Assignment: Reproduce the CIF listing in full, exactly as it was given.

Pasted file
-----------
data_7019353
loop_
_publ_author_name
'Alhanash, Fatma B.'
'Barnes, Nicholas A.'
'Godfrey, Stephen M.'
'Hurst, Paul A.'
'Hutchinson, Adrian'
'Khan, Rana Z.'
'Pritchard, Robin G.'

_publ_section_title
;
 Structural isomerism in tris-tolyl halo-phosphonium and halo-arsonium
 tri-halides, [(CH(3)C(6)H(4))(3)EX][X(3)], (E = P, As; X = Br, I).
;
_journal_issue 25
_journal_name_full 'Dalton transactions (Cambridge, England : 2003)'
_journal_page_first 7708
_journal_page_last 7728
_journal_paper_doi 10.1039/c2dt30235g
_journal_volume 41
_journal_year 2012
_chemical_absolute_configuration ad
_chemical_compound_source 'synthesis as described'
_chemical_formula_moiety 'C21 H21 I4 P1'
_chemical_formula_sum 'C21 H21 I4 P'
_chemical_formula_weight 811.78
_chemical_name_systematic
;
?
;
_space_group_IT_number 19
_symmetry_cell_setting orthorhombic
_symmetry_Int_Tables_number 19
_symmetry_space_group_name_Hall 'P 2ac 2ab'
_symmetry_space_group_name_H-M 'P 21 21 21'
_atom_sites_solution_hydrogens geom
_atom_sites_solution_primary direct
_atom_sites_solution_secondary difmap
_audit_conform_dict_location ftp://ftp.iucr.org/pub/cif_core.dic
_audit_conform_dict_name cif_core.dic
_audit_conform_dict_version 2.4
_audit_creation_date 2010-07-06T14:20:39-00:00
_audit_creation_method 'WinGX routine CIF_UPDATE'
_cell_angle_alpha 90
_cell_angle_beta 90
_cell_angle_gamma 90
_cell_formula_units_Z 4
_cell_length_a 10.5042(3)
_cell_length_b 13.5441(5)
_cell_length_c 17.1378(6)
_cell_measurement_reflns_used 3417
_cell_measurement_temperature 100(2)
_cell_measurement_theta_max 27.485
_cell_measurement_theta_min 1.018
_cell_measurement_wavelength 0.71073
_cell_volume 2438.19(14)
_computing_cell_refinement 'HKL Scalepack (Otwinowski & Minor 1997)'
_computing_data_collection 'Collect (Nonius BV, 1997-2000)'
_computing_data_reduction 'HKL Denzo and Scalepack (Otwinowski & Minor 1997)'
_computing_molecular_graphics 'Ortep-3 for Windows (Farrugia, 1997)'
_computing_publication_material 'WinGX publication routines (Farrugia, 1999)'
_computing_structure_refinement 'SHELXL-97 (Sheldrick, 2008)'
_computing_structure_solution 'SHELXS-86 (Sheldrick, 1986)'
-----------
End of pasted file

data_7019353
loop_
_publ_author_name
'Alhanash, Fatma B.'
'Barnes, Nicholas A.'
'Godfrey, Stephen M.'
'Hurst, Paul A.'
'Hutchinson, Adrian'
'Khan, Rana Z.'
'Pritchard, Robin G.'

_publ_section_title
;
 Structural isomerism in tris-tolyl halo-phosphonium and halo-arsonium
 tri-halides, [(CH(3)C(6)H(4))(3)EX][X(3)], (E = P, As; X = Br, I).
;
_journal_issue 25
_journal_name_full 'Dalton transactions (Cambridge, England : 2003)'
_journal_page_first 7708
_journal_page_last 7728
_journal_paper_doi 10.1039/c2dt30235g
_journal_volume 41
_journal_year 2012
_chemical_absolute_configuration ad
_chemical_compound_source 'synthesis as described'
_chemical_formula_moiety 'C21 H21 I4 P1'
_chemical_formula_sum 'C21 H21 I4 P'
_chemical_formula_weight 811.78
_chemical_name_systematic
;
?
;
_space_group_IT_number 19
_symmetry_cell_setting orthorhombic
_symmetry_Int_Tables_number 19
_symmetry_space_group_name_Hall 'P 2ac 2ab'
_symmetry_space_group_name_H-M 'P 21 21 21'
_atom_sites_solution_hydrogens geom
_atom_sites_solution_primary direct
_atom_sites_solution_secondary difmap
_audit_conform_dict_location ftp://ftp.iucr.org/pub/cif_core.dic
_audit_conform_dict_name cif_core.dic
_audit_conform_dict_version 2.4
_audit_creation_date 2010-07-06T14:20:39-00:00
_audit_creation_method 'WinGX routine CIF_UPDATE'
_cell_angle_alpha 90
_cell_angle_beta 90
_cell_angle_gamma 90
_cell_formula_units_Z 4
_cell_length_a 10.5042(3)
_cell_length_b 13.5441(5)
_cell_length_c 17.1378(6)
_cell_measurement_reflns_used 3417
_cell_measurement_temperature 100(2)
_cell_measurement_theta_max 27.485
_cell_measurement_theta_min 1.018
_cell_measurement_wavelength 0.71073
_cell_volume 2438.19(14)
_computing_cell_refinement 'HKL Scalepack (Otwinowski & Minor 1997)'
_computing_data_collection 'Collect (Nonius BV, 1997-2000)'
_computing_data_reduction 'HKL Denzo and Scalepack (Otwinowski & Minor 1997)'
_computing_molecular_graphics 'Ortep-3 for Windows (Farrugia, 1997)'
_computing_publication_material 'WinGX publication routines (Farrugia, 1999)'
_computing_structure_refinement 'SHELXL-97 (Sheldrick, 2008)'
_computing_structure_solution 'SHELXS-86 (Sheldrick, 1986)'